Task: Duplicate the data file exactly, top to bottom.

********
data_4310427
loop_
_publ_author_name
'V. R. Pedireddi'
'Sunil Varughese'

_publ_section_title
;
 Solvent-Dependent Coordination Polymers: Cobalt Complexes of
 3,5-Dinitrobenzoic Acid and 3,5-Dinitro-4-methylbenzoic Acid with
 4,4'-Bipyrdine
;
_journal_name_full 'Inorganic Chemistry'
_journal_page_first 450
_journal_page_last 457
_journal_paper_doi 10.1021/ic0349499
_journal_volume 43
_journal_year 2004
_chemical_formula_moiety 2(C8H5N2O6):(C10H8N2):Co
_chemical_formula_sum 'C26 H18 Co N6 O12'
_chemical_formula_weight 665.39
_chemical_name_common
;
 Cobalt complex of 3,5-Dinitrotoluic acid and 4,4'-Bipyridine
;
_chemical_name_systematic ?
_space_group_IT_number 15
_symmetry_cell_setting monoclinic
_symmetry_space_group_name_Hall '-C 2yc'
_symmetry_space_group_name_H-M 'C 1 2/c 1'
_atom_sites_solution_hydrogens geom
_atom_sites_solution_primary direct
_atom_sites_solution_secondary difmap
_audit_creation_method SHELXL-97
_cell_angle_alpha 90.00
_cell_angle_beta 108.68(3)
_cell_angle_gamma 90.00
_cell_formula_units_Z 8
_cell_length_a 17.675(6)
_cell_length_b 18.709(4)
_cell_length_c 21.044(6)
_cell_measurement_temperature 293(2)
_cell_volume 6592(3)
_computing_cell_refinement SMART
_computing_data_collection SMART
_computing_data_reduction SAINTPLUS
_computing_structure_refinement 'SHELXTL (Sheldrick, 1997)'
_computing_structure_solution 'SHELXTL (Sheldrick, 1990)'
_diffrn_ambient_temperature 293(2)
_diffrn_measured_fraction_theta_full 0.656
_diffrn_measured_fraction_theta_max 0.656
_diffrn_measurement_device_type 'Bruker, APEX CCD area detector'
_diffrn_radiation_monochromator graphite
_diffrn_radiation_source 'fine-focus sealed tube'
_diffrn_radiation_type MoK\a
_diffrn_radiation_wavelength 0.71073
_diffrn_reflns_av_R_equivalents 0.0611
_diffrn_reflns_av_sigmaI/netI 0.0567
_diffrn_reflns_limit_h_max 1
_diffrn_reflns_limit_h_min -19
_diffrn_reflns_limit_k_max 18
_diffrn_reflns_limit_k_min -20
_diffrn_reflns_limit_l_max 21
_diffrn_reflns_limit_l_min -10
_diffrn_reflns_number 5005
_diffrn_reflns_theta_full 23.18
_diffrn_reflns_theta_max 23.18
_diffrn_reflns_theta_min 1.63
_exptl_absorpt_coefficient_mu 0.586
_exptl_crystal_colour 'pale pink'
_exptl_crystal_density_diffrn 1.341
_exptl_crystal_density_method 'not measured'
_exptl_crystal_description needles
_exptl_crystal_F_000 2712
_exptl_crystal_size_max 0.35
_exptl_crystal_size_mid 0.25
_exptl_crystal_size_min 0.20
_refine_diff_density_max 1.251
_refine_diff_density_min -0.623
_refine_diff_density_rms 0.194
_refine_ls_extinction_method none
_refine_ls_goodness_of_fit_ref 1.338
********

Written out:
data_4310427
loop_
_publ_author_name
'V. R. Pedireddi'
'Sunil Varughese'

_publ_section_title
;
 Solvent-Dependent Coordination Polymers: Cobalt Complexes of
 3,5-Dinitrobenzoic Acid and 3,5-Dinitro-4-methylbenzoic Acid with
 4,4'-Bipyrdine
;
_journal_name_full 'Inorganic Chemistry'
_journal_page_first 450
_journal_page_last 457
_journal_paper_doi 10.1021/ic0349499
_journal_volume 43
_journal_year 2004
_chemical_formula_moiety 2(C8H5N2O6):(C10H8N2):Co
_chemical_formula_sum 'C26 H18 Co N6 O12'
_chemical_formula_weight 665.39
_chemical_name_common
;
 Cobalt complex of 3,5-Dinitrotoluic acid and 4,4'-Bipyridine
;
_chemical_name_systematic ?
_space_group_IT_number 15
_symmetry_cell_setting monoclinic
_symmetry_space_group_name_Hall '-C 2yc'
_symmetry_space_group_name_H-M 'C 1 2/c 1'
_atom_sites_solution_hydrogens geom
_atom_sites_solution_primary direct
_atom_sites_solution_secondary difmap
_audit_creation_method SHELXL-97
_cell_angle_alpha 90.00
_cell_angle_beta 108.68(3)
_cell_angle_gamma 90.00
_cell_formula_units_Z 8
_cell_length_a 17.675(6)
_cell_length_b 18.709(4)
_cell_length_c 21.044(6)
_cell_measurement_temperature 293(2)
_cell_volume 6592(3)
_computing_cell_refinement SMART
_computing_data_collection SMART
_computing_data_reduction SAINTPLUS
_computing_structure_refinement 'SHELXTL (Sheldrick, 1997)'
_computing_structure_solution 'SHELXTL (Sheldrick, 1990)'
_diffrn_ambient_temperature 293(2)
_diffrn_measured_fraction_theta_full 0.656
_diffrn_measured_fraction_theta_max 0.656
_diffrn_measurement_device_type 'Bruker, APEX CCD area detector'
_diffrn_radiation_monochromator graphite
_diffrn_radiation_source 'fine-focus sealed tube'
_diffrn_radiation_type MoK\a
_diffrn_radiation_wavelength 0.71073
_diffrn_reflns_av_R_equivalents 0.0611
_diffrn_reflns_av_sigmaI/netI 0.0567
_diffrn_reflns_limit_h_max 1
_diffrn_reflns_limit_h_min -19
_diffrn_reflns_limit_k_max 18
_diffrn_reflns_limit_k_min -20
_diffrn_reflns_limit_l_max 21
_diffrn_reflns_limit_l_min -10
_diffrn_reflns_number 5005
_diffrn_reflns_theta_full 23.18
_diffrn_reflns_theta_max 23.18
_diffrn_reflns_theta_min 1.63
_exptl_absorpt_coefficient_mu 0.586
_exptl_crystal_colour 'pale pink'
_exptl_crystal_density_diffrn 1.341
_exptl_crystal_density_method 'not measured'
_exptl_crystal_description needles
_exptl_crystal_F_000 2712
_exptl_crystal_size_max 0.35
_exptl_crystal_size_mid 0.25
_exptl_crystal_size_min 0.20
_refine_diff_density_max 1.251
_refine_diff_density_min -0.623
_refine_diff_density_rms 0.194
_refine_ls_extinction_method none
_refine_ls_goodness_of_fit_ref 1.338